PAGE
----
Now that the reader is armed with the knowledge of how to form a valid argument and identify fallacies, it is time to learn to apply this in real life. It is extremely rare that anyone writes in a strict, logical format, where logical analysis is straightforward. Writing and conversing are done in ways that make them appealing and engaging, which often requires the use of different language for the same concepts, the omission of the obvious, and addition of "color." It is important to learn to convert everyday conversation and writing into logical arguments to better evaluate their soundness. Geisler and Brooks take the reader through the steps to perform the conversion. They recommend beginning with identifying the conclusion. From there the subject and predicate are discovered which allows for the identification of each premise (which may be implied). The middle term can be clearly seen (or not, if there is none or multiple ones exist), and analysis for formal validity may begin. Once an argument has been determined to be formally valid, the argument then can be examined for informal fallacies. This, like everything else, does take practice, so exercises are included.

Chapter 8: Introduction to Induction

Deductive arguments, though, are just one type of argument. Another type is inductive arguments. While deductive arguments render necessarily true or necessarily false conclusions, inductive arguments render probably true or probably false conclusions. Inductive arguments' conclusions range from virtually certain to virtually impossible but never reach actually certain or actually impossible. To clear up any confusion about certainty provided by the types of arguments, Geisler and Brooks explain the distinctions among mathematical certainty, inductive certainty, and moral certainty. This helps the reader to assign the proper level of certainty to their own inductive argument and understand the proper level of certainty of others' inductive arguments (regardless of what level of certainty the other person tries to ascribe to their argument). Since inductive arguments deal with probability, Geisler and Brooks describe the three kinds of probability. To show the reader the power of inductive arguments, they use probabilities to present arguments for the design of the universe by God and the inspiration of the Bible.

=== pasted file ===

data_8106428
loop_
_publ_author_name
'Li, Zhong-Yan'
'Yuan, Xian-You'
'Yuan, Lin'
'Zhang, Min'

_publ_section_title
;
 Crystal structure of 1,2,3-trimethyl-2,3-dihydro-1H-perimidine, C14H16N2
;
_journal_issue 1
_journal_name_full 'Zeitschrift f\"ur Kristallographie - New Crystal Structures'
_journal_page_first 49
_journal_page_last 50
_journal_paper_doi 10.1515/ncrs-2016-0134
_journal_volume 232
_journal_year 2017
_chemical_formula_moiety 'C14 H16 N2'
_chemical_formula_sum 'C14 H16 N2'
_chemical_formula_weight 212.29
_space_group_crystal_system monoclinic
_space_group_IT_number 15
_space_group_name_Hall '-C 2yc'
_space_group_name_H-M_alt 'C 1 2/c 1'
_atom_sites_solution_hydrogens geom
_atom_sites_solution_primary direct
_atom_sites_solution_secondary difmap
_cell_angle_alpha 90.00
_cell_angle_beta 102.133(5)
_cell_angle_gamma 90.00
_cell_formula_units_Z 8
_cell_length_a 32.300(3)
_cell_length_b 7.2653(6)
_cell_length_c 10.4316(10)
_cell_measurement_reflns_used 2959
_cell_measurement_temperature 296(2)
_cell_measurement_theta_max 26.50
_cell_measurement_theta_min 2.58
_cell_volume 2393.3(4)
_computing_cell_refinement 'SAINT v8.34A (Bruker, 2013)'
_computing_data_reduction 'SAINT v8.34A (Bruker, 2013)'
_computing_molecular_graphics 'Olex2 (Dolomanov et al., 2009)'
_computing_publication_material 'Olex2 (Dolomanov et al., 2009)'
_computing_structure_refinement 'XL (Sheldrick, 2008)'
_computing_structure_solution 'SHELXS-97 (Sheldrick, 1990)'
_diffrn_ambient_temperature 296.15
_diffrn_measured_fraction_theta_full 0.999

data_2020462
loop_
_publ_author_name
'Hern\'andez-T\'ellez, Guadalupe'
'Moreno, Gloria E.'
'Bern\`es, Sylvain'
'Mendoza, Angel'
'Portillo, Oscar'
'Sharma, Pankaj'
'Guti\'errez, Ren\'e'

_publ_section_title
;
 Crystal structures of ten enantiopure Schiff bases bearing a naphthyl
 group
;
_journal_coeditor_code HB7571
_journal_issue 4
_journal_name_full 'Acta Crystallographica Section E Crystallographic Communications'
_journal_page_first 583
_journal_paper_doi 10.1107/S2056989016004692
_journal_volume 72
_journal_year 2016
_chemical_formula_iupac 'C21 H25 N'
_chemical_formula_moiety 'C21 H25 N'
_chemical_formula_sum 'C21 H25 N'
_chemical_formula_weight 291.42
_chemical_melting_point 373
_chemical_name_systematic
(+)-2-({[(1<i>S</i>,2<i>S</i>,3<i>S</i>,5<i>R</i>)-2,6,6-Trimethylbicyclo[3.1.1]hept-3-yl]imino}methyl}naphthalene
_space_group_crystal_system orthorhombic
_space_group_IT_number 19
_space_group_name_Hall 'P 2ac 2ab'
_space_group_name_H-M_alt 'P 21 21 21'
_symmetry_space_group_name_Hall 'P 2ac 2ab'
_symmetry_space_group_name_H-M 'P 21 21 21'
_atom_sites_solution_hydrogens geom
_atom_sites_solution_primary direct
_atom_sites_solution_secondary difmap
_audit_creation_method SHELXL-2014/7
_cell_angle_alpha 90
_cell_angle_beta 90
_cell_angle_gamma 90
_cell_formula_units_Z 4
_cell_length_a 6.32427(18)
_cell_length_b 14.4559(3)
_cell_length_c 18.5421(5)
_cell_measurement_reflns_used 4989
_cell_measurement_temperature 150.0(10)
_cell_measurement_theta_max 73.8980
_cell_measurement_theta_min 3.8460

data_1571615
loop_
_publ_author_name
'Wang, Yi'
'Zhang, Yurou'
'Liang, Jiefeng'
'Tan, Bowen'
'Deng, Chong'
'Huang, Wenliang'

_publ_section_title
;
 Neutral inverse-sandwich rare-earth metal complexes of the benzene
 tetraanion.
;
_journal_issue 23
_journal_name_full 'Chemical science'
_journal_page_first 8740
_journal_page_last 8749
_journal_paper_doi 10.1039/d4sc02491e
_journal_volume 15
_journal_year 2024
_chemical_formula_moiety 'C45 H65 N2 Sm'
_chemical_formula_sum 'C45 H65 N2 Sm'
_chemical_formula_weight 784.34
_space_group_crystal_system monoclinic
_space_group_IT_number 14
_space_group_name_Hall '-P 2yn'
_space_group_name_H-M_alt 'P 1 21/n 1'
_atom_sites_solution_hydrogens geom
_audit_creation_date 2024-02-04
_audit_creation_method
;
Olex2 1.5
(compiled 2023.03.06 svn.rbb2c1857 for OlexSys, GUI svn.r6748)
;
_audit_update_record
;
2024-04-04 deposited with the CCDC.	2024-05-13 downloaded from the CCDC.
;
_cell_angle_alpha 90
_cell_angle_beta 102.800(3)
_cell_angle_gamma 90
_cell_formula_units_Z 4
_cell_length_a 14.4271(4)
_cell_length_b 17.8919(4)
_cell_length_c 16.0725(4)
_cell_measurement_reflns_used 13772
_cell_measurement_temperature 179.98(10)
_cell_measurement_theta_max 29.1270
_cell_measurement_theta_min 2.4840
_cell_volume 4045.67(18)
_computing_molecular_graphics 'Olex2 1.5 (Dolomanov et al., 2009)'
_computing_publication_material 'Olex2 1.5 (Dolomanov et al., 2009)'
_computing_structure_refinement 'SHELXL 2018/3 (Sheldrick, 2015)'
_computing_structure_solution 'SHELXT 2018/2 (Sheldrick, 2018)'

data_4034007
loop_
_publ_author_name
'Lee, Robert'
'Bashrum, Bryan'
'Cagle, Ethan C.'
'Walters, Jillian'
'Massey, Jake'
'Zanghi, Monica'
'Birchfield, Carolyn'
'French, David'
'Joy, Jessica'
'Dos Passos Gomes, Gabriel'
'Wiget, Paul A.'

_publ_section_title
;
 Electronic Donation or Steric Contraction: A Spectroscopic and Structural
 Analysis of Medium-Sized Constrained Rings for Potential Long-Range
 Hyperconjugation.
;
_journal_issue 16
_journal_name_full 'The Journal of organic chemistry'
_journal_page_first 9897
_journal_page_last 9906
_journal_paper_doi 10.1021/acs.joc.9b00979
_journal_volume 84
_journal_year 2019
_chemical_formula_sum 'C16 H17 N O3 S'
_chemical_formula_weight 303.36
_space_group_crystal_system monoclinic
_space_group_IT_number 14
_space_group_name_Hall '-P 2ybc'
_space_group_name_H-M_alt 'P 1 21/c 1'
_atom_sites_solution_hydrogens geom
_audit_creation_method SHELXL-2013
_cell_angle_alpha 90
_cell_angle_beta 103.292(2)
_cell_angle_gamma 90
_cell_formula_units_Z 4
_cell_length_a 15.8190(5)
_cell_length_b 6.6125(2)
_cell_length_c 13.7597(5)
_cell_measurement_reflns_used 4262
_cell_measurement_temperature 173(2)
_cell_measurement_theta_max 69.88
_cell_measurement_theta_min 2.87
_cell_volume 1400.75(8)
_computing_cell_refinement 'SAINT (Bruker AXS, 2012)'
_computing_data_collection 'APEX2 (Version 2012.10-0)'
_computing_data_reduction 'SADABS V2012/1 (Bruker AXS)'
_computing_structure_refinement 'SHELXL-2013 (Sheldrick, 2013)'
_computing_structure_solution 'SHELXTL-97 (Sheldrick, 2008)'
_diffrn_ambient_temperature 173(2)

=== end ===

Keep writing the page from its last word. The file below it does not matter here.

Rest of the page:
Quote from "Come Let Us Reason- A Introduction to Logical Thinking" by Norman Geisler- "Analogies can be used to present very strong and effective arguments, but analogies are good only when there are strong similarities and only nonessential differences between the things being compared."

Chapter 9: Scientific Thinking

One of the most common applications of inductive reasoning is scientific thinking. Geisler and Brooks take the reader through the eight-step scientific method and the four experimental methods for discovering how the world operates. They explain that these are limited to discovering present, repeatable events and is often called "observational" or "operational" science. However, when combined with the principles of causality, uniformity, comprehensiveness, and consistency, they can be used to discover repeated and singular events of the past ("historical" and "origin" science, respectively). To show the reader how these are put into practice, they use the methods to show that the universe has a beginning (and a Beginner), and they demonstrate that the Angel of God is the one who rolled away the stone from Jesus' tomb. (NOTE: For those who want a more in-depth look at the distinctions, methods, principles and their proper applications described in this chapter, Geisler coauthored a book with Kerby Anderson, "Origin Science: A Proposal For The Creation/Evolution Controversy," that provides a book-length treatment of the subject, and I highly recommend it).